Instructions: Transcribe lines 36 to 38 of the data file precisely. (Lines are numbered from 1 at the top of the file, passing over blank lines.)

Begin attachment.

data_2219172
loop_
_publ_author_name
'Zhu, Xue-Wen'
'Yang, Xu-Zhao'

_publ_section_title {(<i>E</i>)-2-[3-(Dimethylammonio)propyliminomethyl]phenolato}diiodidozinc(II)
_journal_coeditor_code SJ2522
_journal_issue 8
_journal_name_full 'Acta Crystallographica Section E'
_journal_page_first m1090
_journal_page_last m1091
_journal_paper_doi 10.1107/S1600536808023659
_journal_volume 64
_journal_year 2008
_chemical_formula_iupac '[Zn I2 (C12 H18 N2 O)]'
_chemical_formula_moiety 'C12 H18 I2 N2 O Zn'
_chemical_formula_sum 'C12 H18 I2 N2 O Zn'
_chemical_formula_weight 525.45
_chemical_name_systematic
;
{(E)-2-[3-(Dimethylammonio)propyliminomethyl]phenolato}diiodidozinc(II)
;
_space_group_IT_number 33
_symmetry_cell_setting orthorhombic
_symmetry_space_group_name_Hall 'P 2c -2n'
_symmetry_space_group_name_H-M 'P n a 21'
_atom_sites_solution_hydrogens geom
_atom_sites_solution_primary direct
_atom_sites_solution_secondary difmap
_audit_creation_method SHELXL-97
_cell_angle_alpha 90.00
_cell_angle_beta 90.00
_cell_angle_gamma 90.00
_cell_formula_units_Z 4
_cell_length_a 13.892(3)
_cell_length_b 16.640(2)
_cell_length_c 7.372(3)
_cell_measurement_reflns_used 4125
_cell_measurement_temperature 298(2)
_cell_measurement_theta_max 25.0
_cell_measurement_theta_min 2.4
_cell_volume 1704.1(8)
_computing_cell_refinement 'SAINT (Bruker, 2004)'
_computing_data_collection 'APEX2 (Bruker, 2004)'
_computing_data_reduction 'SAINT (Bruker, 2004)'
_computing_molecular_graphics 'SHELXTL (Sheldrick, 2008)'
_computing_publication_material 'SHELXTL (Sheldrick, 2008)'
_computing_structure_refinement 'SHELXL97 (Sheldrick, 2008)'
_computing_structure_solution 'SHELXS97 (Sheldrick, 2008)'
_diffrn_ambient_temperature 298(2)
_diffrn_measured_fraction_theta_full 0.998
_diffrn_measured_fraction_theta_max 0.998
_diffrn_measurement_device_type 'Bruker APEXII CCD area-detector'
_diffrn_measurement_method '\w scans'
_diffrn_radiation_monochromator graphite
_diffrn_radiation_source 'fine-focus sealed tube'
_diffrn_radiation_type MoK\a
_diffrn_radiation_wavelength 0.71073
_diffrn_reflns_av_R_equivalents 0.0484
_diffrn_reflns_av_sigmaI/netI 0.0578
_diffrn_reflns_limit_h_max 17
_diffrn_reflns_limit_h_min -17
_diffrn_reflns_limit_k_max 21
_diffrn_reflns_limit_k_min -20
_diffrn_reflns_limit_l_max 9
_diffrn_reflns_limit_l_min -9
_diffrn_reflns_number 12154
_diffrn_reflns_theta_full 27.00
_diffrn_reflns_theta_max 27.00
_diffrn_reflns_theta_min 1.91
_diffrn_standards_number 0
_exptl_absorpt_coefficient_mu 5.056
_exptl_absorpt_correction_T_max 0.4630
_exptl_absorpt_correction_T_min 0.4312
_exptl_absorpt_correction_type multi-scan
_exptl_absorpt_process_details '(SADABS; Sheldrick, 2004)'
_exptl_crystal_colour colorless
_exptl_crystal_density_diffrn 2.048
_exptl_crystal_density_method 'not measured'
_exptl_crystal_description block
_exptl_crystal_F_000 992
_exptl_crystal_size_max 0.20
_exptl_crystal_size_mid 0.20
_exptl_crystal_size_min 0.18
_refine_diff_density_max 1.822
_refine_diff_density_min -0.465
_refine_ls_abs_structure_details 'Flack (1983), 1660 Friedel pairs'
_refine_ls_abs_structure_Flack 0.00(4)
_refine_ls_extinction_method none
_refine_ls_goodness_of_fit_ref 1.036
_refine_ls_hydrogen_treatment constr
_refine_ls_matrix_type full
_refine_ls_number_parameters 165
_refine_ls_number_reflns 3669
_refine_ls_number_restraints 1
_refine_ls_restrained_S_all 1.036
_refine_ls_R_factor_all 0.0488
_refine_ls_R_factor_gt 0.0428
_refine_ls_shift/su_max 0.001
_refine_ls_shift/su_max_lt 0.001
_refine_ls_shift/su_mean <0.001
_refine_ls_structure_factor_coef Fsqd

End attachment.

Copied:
_cell_length_b 16.640(2)
_cell_length_c 7.372(3)
_cell_measurement_reflns_used 4125